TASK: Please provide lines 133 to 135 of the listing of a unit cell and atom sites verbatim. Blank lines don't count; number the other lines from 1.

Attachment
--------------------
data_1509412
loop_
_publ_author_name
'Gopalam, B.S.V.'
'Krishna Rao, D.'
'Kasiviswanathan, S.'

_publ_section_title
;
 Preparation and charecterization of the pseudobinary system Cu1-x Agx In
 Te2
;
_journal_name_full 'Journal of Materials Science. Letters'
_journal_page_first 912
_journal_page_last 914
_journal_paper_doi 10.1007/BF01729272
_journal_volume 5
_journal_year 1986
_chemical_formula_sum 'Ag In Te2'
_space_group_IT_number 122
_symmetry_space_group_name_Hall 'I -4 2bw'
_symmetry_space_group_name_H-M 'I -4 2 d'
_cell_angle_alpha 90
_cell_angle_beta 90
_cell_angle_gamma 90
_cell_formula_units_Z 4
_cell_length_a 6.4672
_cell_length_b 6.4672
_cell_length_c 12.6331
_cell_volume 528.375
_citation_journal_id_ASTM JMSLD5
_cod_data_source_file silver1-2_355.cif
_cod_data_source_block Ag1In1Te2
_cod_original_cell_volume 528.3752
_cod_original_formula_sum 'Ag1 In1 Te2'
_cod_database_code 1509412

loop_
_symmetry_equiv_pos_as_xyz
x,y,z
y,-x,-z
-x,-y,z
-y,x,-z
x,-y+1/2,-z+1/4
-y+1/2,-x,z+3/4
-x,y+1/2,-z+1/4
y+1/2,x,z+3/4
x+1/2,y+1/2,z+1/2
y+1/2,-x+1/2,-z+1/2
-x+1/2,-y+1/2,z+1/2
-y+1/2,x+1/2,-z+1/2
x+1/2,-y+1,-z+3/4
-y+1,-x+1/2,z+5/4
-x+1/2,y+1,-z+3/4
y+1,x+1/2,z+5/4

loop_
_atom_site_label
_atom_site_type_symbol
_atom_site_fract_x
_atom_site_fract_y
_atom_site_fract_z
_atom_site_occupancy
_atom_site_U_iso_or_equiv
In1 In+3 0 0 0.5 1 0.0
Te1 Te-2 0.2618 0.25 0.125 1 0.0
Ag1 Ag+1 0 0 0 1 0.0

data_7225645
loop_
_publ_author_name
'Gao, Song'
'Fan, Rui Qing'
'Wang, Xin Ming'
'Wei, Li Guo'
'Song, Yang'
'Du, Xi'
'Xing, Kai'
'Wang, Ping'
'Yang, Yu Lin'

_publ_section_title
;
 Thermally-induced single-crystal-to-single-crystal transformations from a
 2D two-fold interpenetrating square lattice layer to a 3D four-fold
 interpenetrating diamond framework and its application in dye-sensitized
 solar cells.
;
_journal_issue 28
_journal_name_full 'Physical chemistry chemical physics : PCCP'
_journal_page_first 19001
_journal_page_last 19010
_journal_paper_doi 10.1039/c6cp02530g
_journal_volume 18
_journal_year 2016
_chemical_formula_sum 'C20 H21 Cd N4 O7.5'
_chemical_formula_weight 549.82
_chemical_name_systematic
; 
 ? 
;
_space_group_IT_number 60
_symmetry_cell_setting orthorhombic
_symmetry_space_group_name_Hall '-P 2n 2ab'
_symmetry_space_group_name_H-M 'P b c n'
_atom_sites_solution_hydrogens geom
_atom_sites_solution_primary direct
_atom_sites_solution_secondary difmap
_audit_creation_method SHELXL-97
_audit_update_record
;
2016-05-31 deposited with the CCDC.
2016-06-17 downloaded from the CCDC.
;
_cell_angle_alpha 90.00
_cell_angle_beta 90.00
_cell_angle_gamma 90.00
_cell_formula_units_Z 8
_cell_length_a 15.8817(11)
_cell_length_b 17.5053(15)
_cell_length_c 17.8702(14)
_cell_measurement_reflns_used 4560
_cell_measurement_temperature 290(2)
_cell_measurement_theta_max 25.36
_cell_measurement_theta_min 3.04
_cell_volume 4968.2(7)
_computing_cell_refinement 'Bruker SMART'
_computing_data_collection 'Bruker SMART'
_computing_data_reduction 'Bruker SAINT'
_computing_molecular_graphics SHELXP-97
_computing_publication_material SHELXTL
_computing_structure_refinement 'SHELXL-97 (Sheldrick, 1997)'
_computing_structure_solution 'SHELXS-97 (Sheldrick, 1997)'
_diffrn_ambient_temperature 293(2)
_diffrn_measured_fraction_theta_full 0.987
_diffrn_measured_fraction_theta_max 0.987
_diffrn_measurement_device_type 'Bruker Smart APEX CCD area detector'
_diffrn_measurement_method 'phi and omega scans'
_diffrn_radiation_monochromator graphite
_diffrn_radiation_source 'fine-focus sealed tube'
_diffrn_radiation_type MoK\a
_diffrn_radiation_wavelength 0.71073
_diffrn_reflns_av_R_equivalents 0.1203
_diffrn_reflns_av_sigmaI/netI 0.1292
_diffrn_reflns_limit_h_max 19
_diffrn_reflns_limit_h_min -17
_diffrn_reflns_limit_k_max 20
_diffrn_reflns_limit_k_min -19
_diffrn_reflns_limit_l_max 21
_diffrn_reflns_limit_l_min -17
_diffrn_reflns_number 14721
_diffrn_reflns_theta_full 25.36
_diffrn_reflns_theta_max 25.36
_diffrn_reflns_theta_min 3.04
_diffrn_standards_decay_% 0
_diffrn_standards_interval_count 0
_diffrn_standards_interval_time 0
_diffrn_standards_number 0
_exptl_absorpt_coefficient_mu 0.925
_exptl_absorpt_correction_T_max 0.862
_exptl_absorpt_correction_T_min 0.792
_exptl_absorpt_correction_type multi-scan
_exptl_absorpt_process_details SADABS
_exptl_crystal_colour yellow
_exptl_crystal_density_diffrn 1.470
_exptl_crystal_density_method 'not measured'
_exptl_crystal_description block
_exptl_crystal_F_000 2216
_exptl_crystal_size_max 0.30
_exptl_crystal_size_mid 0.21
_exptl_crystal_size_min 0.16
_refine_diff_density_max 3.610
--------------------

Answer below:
_diffrn_measurement_method 'phi and omega scans'
_diffrn_radiation_monochromator graphite
_diffrn_radiation_source 'fine-focus sealed tube'